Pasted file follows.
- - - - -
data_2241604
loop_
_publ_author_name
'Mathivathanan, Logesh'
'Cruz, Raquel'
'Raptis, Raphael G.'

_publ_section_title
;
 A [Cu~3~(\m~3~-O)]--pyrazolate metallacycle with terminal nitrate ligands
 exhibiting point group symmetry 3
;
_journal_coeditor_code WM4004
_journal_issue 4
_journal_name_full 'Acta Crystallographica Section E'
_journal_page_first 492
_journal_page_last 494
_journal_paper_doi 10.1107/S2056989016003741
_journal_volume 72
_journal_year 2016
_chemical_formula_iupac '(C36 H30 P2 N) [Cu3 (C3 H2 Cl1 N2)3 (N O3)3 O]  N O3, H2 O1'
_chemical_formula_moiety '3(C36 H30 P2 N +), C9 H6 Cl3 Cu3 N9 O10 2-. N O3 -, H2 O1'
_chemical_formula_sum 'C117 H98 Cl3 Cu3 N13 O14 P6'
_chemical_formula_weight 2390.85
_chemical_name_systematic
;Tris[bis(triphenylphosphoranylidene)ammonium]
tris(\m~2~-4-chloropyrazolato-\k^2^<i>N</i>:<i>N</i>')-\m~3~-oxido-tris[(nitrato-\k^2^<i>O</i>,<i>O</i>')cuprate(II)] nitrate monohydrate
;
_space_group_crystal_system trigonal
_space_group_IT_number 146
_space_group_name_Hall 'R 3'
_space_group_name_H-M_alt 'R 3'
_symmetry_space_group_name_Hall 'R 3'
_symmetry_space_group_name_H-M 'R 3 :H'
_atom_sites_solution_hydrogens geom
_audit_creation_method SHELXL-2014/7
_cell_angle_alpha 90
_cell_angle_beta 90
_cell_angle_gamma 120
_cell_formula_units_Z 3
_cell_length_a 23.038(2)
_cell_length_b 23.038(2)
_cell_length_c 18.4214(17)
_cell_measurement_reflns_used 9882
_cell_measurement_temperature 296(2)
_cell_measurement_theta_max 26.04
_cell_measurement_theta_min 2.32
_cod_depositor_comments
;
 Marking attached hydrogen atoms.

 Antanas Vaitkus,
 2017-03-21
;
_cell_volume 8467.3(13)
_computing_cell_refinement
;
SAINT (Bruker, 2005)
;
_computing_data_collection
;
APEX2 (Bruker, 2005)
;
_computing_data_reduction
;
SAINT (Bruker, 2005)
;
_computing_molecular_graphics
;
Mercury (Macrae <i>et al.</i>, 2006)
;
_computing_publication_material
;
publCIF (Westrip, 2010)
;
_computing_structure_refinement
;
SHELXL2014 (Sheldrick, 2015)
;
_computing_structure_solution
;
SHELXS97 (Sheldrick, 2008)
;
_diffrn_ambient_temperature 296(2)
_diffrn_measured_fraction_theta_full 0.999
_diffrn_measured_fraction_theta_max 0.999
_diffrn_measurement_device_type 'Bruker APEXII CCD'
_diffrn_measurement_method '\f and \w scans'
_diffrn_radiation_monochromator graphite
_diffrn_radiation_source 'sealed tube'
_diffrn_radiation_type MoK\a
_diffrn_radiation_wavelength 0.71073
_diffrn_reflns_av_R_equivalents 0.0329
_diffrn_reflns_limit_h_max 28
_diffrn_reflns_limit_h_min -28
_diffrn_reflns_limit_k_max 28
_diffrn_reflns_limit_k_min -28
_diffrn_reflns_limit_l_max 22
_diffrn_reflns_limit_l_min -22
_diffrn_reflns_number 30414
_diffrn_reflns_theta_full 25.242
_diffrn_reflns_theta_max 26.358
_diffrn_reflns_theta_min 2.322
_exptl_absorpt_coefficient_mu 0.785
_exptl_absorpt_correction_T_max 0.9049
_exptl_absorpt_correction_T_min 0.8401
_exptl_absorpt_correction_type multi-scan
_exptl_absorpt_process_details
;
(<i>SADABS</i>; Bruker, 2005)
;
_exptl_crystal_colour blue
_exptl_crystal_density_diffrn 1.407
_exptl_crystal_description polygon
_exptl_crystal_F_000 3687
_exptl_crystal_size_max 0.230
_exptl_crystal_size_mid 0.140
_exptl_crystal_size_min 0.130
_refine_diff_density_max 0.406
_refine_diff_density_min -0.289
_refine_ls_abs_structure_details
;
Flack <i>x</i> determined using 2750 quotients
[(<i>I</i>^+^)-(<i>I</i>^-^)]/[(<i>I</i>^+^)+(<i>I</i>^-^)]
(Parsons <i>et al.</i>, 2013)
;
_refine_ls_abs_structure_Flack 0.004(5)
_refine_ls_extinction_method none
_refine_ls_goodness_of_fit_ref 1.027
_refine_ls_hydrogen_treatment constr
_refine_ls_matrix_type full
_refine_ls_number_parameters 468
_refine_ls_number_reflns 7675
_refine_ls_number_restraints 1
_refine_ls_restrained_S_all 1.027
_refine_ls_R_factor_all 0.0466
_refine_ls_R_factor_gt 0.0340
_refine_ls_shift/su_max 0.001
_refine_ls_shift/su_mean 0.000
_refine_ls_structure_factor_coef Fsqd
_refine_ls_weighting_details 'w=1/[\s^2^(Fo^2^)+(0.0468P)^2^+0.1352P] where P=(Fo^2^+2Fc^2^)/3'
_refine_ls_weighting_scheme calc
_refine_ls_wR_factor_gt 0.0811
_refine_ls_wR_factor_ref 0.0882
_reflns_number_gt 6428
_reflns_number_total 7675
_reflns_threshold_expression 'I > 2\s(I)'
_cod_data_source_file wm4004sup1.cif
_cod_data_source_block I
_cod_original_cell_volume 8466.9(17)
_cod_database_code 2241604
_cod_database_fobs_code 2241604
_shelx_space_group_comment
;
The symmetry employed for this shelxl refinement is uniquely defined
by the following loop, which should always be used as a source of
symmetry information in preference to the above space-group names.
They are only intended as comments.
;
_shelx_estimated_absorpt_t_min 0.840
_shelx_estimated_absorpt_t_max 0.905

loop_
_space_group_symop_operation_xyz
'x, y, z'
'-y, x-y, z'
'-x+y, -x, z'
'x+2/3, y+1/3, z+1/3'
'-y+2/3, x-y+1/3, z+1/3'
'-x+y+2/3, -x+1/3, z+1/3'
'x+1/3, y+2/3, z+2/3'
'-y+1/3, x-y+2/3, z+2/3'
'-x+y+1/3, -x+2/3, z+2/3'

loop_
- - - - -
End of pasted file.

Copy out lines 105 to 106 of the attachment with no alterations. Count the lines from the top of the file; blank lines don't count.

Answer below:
_exptl_absorpt_correction_type multi-scan
_exptl_absorpt_process_details